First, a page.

Breaking the imaginary fence

Broken brainAt first thought, Amy Winehouse and Anders Behring Breivik have very little in common, other than having their names dominate headlines as front page news for a period in late July 2011. Yet for both of these individuals, the question of mental illness and culpability are significant inĀ  the public discussion on their recent actions.

When Amy Winehouse died on July 23, no cause of death had been established. Nonetheless, her recreational use of drugs became the focal point of public discussion – either directly presumed to be the agent of her passing, or debated circumstantially as a contributing factor. A conflation of blame and pity whispered through the global community, ranging from outrage that more wasn’t done by her nearest and dearest to sadness that it was unlikely salvation of any sort was possible.

When Breivik carried out a mass murder in Oslo on July 22, no motive had been established. Yet bit by bit, news of his political leanings leaked into the public sphere, and soon a profile was being constructed like a psychological jigsaw puzzle that sought to explain how an individual could commit such a vile act.

In each case, the term ‘mental illness’ was thrown about. Sometimes flippantly, sometimes with all of the expertise an armchair psychologist can muster. If not these words, then synonyms were applied. Insane, mad, fucked-up, cracked, lunatic…it goes on. In each case, the actions of these two individuals were deemed to be the work of broken brains.

Conversely, others have found the flipside of this assessment relatively uncomfortable. If they had a mental illness, then their culpability was reduced. If Amy Winehouse’s addiction was a disease, it would suggest she wasn’t fully responsible for her drug abuse. Anders Breivik’s insanity could mean he wasn’t fully responsible for his brutal homicide. After all, aren’t diseases pitiful things?

The dichotomy of broken and normal neurology is deeply embedded in our sociology, paradoxically as both a form of reduced culpability and as a way of discriminating. You’re simultaneously pitied and expelled from the community. Meanwhile, a distinct line is drawn, creating a border between those with acceptable cognitive functions and those whose behaviour is functionally anomalous.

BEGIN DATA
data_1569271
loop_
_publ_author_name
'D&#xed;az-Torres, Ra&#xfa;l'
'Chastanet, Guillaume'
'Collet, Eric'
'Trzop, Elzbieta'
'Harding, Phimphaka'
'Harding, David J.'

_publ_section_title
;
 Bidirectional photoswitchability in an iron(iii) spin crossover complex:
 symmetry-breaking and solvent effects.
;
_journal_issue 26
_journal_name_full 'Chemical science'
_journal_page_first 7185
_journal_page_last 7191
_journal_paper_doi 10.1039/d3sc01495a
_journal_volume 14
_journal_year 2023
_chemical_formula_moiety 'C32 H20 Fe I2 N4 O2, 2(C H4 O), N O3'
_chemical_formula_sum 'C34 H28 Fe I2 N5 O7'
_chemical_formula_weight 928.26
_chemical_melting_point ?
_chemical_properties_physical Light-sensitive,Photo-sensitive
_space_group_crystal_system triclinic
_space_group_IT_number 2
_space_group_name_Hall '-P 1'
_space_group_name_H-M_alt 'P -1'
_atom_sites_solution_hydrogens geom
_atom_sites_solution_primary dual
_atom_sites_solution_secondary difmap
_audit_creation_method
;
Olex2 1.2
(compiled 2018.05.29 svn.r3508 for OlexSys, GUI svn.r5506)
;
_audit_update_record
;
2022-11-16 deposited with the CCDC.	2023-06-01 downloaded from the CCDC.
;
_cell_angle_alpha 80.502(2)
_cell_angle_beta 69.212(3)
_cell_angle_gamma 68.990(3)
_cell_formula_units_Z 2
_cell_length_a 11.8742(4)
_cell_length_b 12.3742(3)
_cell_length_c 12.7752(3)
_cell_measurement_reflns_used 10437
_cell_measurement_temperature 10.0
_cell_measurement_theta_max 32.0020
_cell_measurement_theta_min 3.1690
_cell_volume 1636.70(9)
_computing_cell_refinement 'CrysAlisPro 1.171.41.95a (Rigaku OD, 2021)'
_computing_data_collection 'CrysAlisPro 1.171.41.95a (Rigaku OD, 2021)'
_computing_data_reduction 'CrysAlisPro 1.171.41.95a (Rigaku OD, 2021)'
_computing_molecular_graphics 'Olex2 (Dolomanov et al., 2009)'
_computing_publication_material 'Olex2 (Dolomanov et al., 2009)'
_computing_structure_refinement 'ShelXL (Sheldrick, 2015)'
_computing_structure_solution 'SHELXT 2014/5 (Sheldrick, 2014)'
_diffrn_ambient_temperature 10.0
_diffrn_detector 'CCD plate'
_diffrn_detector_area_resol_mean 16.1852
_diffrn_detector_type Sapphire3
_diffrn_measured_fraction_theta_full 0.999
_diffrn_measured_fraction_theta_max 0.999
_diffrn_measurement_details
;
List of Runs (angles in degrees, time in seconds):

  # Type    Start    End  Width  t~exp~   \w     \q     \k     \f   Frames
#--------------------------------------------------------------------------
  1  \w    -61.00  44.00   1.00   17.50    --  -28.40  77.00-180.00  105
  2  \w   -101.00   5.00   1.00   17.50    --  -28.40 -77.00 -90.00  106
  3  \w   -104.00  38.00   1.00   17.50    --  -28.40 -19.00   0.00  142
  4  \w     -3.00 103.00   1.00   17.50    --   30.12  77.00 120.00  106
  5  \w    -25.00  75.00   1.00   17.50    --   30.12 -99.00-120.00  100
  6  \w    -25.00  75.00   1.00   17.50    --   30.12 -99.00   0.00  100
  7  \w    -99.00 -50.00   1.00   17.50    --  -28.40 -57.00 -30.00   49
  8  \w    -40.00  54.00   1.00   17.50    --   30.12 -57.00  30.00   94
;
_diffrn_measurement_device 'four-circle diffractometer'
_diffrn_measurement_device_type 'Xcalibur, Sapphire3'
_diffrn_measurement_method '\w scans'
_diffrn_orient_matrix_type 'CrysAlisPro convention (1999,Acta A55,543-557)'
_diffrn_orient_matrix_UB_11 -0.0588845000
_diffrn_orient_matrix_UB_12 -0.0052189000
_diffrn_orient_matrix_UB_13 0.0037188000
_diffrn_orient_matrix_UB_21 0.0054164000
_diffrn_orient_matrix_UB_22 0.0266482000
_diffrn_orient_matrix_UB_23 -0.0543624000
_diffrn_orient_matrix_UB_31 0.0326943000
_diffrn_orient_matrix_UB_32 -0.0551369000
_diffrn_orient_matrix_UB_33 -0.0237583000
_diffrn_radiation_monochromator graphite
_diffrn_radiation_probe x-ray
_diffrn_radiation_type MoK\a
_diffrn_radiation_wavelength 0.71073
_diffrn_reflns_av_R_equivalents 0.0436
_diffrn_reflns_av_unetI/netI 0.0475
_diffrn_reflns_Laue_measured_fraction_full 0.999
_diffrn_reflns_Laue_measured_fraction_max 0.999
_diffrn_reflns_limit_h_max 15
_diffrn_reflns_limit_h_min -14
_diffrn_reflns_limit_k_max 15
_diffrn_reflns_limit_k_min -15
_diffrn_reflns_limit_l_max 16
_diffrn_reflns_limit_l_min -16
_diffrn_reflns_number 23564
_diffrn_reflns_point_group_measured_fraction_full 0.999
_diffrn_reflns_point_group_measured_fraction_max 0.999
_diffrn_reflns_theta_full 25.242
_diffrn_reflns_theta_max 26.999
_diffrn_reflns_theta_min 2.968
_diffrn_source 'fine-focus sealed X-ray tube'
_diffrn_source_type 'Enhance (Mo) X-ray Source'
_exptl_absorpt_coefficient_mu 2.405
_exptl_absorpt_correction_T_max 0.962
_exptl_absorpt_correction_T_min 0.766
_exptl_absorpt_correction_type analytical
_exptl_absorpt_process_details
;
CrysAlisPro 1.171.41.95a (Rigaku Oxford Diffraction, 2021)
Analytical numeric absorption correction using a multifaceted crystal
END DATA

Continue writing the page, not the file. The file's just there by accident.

The problem here lies with the concept of blame, which is wrapped up in consequences of retribution and punishment. If Amy Winehouse didn’t have a disease, her decisions led to an outcome that was ‘deserved’. If Breivik isn’t insane, he should suffer severe discomfort for his actions. In neither case is there a pragmatic solution being offered. Rather than trying to understand the minutiae of influences and causes that lead to drug abuse or extremist ideologies, mental illness becomes a simplistic term used to isolate one’s self from undesirable behaviour.

In the end, mental health is the real loser. Variations in brain function that make social interactions difficult, dangerous or uncomfortable for individuals are turned into caricatures that serve not to provide potential solutions, but to make others feel better about their own positions.

Not being a psychologist, or having access to any of Amy Winehouse’s or Anders Behring Breivik’s medical history, I cannot diagnose either one of them. I cannot attribute terms or associate labels to catagorise their behaviour. But I do know that as humans, they experienced variations in neurology that produced actions that are – for lack of a better term – regrettable. In the end it doesn’t matter much as to which side of the imaginary mental health divide they fall on.

Published in: on July 26, 2011 at 4:52 pm  Comments (1)  
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